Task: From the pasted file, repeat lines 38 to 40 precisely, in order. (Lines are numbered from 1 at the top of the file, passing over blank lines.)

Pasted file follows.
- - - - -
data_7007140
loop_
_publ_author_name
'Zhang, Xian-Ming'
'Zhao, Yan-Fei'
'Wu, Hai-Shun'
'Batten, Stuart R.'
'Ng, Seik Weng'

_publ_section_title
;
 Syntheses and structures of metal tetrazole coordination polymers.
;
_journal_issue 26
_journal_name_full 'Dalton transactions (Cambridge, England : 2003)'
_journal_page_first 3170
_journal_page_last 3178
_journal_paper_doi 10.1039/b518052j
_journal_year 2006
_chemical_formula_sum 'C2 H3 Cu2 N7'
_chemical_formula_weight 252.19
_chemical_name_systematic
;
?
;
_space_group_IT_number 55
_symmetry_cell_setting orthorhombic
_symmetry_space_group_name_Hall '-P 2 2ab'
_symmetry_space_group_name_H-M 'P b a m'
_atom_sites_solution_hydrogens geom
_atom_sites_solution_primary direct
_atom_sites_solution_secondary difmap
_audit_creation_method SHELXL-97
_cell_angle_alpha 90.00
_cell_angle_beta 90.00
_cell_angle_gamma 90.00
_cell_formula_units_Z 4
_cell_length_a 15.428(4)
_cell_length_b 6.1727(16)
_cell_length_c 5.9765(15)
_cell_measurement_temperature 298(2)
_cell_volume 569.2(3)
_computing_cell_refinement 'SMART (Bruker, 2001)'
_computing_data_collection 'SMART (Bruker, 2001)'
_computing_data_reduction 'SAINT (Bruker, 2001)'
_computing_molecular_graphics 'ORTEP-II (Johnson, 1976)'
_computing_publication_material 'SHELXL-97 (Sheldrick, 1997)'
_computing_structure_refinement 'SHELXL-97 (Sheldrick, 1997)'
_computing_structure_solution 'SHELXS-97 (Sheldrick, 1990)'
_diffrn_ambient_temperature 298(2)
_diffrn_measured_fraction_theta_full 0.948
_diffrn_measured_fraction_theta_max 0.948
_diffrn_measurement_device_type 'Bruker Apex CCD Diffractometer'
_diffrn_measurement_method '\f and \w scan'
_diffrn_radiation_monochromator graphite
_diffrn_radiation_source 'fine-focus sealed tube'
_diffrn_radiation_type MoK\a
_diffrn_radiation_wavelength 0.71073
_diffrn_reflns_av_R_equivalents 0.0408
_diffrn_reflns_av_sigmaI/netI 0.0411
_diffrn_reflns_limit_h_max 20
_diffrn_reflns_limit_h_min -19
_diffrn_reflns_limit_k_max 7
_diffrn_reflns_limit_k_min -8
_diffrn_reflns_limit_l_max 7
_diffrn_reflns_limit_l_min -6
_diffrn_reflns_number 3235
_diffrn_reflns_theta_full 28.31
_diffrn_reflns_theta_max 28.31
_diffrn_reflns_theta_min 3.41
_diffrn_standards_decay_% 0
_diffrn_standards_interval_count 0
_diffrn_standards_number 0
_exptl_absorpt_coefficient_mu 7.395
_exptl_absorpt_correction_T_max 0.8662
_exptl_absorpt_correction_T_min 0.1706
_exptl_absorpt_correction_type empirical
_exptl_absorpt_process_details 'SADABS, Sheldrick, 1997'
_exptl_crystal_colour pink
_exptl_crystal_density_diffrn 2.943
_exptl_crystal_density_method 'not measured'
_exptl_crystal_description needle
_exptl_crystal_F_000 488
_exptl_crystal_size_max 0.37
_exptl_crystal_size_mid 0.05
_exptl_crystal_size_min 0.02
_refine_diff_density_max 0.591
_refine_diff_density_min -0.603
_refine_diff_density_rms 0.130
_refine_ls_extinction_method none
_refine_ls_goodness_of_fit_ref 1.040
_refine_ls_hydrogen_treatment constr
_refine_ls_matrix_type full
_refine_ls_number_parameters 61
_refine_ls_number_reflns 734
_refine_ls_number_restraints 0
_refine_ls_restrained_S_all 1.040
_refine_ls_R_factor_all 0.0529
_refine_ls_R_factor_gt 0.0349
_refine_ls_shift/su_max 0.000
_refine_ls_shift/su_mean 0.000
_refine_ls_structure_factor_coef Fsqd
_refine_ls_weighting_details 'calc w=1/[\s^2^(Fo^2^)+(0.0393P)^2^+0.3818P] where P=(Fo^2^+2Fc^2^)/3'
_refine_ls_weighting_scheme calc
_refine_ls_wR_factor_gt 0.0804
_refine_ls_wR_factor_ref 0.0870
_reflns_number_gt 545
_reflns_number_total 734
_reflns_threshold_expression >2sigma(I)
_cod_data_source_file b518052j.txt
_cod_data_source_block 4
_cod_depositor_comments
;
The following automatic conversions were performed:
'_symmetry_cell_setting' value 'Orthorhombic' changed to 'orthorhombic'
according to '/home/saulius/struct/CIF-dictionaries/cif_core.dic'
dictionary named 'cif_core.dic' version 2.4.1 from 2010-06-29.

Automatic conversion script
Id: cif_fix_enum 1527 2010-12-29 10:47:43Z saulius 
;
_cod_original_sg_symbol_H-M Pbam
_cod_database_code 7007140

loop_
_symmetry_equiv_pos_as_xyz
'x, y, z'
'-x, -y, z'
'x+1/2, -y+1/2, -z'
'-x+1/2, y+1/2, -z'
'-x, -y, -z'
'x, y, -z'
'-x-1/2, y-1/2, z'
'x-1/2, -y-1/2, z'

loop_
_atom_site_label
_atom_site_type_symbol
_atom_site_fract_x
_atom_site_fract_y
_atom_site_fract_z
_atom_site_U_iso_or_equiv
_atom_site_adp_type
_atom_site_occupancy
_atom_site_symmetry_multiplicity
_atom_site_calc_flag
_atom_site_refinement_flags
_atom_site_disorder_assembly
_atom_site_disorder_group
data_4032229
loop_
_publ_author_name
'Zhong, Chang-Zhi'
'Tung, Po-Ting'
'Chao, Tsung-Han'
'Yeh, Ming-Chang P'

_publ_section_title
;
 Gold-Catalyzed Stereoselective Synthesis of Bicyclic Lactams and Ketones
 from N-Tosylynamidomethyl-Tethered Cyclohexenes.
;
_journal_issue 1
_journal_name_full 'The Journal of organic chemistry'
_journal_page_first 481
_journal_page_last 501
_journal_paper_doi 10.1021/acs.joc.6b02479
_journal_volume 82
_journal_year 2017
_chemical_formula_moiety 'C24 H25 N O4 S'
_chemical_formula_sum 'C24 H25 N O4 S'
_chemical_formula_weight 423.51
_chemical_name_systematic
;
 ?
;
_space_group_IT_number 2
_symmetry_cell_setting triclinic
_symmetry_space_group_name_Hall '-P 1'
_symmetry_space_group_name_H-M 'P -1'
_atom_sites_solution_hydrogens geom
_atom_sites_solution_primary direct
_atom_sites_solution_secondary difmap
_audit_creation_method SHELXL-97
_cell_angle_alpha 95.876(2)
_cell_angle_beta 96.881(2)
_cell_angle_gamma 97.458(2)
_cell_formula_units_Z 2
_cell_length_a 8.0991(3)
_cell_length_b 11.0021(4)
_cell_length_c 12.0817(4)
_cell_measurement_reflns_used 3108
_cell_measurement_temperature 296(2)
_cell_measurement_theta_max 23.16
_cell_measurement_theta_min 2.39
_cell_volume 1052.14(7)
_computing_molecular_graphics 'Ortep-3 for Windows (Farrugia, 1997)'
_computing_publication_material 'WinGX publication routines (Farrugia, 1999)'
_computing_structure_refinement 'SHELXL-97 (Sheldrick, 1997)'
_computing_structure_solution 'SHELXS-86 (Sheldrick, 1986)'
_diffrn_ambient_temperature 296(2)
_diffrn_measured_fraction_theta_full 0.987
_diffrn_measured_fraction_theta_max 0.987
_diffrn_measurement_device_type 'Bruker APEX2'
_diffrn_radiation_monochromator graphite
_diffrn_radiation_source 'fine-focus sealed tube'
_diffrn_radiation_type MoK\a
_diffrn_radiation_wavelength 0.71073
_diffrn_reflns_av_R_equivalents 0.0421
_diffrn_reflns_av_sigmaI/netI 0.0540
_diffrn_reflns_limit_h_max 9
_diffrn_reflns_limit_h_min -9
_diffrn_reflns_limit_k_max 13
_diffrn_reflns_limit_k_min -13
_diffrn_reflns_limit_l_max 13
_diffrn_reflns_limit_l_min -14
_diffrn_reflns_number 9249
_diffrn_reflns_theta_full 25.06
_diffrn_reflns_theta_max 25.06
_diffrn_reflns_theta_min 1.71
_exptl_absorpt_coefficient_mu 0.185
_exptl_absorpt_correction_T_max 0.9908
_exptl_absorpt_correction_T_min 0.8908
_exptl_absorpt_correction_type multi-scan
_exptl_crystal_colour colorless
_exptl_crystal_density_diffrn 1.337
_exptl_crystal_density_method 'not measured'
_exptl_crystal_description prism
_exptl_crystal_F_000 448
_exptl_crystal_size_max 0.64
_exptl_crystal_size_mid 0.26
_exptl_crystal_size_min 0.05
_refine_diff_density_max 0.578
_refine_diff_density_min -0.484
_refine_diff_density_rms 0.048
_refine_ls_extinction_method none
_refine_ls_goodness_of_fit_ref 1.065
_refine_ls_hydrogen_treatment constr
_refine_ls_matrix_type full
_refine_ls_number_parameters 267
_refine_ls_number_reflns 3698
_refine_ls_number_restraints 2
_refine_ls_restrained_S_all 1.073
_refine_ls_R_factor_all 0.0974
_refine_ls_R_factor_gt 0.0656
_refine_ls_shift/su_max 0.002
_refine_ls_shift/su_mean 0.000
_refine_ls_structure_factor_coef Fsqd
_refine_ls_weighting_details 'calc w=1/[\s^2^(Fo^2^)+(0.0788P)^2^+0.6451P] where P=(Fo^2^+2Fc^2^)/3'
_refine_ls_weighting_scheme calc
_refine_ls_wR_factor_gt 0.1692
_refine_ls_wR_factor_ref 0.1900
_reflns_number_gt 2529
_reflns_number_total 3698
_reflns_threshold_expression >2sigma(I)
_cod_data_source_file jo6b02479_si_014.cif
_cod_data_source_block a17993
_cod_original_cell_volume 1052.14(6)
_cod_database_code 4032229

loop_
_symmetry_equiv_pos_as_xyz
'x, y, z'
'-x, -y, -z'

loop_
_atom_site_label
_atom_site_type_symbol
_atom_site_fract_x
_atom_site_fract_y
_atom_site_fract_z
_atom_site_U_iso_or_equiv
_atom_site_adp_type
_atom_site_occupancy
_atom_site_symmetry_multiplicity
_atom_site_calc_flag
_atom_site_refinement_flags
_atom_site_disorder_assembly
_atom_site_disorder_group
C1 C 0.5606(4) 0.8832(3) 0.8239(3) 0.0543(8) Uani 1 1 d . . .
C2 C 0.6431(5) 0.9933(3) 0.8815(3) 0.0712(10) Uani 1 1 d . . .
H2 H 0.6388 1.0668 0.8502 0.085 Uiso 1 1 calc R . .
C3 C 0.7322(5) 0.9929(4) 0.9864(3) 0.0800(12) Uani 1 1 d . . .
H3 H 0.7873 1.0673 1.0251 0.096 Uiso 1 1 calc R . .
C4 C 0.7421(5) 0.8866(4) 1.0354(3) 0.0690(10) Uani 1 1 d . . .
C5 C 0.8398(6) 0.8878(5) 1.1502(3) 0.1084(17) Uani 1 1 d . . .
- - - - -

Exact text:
_cell_length_b 6.1727(16)
_cell_length_c 5.9765(15)
_cell_measurement_temperature 298(2)